existing process group to be joined and the session ID  of  that  group
           must match the session ID of the joining process.
    
           The POSIX.1 version of getpgrp(), which takes no arguments, returns the
           PGID of the calling process.
    
           getpgid() returns the PGID of the process specified by pid.  If pid  is
           zero,  the  process ID of the calling process is used.  (Retrieving the
           PGID of a process other than the caller is rarely  necessary,  and  the
           POSIX.1 getpgrp() is preferred for that task.)
           a wrapper function that calls
    
               getpgid(pid)
    
           Since glibc 2.19, the BSD-specific  getpgrp()  function  is  no  longer
           exposed  by  <unistd.h>;  calls  should  be  replaced with calls to the
           POSIX.1 getpgrp() which takes no arguments (if the intent is to  obtain
           the caller's PGID), or with the getpgid() call shown above.
    
    
    

    RETURN VALUE

           On  success,  setpgid()  and  setpgrp()  return  zero.  On error, -1 is
           returned, and errno is set appropriately.
    
           The POSIX.1 getpgrp() always returns the PGID of the caller.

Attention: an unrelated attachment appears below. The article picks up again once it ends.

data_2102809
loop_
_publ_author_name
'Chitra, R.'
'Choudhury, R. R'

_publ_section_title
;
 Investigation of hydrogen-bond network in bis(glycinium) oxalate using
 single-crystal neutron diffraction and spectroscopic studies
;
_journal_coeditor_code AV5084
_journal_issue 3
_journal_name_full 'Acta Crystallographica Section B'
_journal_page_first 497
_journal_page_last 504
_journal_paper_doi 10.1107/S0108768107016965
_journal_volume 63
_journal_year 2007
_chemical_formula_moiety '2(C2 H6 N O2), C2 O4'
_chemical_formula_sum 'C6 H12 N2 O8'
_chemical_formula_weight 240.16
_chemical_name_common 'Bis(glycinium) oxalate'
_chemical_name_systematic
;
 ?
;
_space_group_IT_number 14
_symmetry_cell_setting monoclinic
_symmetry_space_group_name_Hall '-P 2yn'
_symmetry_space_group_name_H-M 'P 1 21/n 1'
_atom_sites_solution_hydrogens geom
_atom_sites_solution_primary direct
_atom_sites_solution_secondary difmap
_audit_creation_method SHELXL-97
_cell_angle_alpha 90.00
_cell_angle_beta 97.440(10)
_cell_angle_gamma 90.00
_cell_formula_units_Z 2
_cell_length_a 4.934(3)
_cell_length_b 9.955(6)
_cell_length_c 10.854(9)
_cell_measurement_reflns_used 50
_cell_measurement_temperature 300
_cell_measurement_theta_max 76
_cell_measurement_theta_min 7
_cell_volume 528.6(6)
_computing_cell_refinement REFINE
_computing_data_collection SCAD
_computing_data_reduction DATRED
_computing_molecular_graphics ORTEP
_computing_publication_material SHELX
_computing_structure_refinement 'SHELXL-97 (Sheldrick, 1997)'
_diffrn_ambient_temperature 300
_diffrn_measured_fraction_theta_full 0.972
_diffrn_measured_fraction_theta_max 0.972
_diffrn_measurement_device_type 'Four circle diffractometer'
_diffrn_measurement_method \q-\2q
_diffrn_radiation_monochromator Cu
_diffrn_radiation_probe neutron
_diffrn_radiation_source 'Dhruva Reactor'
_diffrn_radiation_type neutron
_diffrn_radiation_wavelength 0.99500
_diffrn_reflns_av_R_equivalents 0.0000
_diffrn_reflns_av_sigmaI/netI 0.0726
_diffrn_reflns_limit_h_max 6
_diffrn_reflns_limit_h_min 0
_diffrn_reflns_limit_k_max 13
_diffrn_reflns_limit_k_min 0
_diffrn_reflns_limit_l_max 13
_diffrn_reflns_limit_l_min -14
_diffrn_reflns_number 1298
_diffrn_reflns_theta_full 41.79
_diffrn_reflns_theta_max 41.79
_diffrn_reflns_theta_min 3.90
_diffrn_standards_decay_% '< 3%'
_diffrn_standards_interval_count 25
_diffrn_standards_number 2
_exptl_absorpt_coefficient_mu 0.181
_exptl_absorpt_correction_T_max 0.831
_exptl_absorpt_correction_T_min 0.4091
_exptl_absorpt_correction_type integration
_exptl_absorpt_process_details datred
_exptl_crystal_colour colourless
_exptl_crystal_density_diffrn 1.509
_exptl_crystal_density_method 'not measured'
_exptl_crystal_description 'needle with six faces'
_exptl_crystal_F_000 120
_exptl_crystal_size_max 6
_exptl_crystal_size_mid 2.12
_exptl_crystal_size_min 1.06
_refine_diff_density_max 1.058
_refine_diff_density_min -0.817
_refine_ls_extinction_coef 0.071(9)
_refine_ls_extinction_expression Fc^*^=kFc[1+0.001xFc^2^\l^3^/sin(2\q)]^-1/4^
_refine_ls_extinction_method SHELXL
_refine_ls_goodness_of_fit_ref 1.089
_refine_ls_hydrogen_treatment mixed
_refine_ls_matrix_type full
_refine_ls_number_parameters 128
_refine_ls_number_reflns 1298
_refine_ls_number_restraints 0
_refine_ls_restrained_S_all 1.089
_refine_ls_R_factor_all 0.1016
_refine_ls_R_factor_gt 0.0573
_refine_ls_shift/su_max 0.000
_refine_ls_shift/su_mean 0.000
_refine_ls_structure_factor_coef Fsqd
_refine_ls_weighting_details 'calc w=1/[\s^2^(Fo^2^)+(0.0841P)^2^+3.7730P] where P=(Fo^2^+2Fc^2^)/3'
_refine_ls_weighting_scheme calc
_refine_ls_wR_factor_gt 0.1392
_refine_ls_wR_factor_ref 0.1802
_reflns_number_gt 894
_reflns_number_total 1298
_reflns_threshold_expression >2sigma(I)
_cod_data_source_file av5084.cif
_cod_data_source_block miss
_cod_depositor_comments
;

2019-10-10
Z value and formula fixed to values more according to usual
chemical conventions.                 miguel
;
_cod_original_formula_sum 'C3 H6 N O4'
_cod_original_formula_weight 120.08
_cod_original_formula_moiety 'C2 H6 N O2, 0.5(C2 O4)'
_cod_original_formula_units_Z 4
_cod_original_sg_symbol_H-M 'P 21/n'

getpgid(), and the BSD-specific getpgrp() return  a  process  group  on
           success.  On error, -1 is returned, and errno is set appropriately.
    
    
    

    ERRORS

           EACCES An attempt was made to change the process group ID of one of the
                  children of the calling process and the child had  already  per-
                  formed an execve(2) (setpgid(), setpgrp()).
    
           EINVAL pgid is less than 0 (setpgid(), setpgrp()).
    
           EPERM  An  attempt was made to move a process into a process group in a
                  different session, or to change the process group ID of  one  of
                  the  children of the calling process and the child was in a dif-
                  ferent session, or to change the process group ID of  a  session
                  leader (setpgid(), setpgrp()).
    
           ESRCH  For  getpgid():  pid does not match any process.  For setpgid():
                  pid is not the calling process and not a child  of  the  calling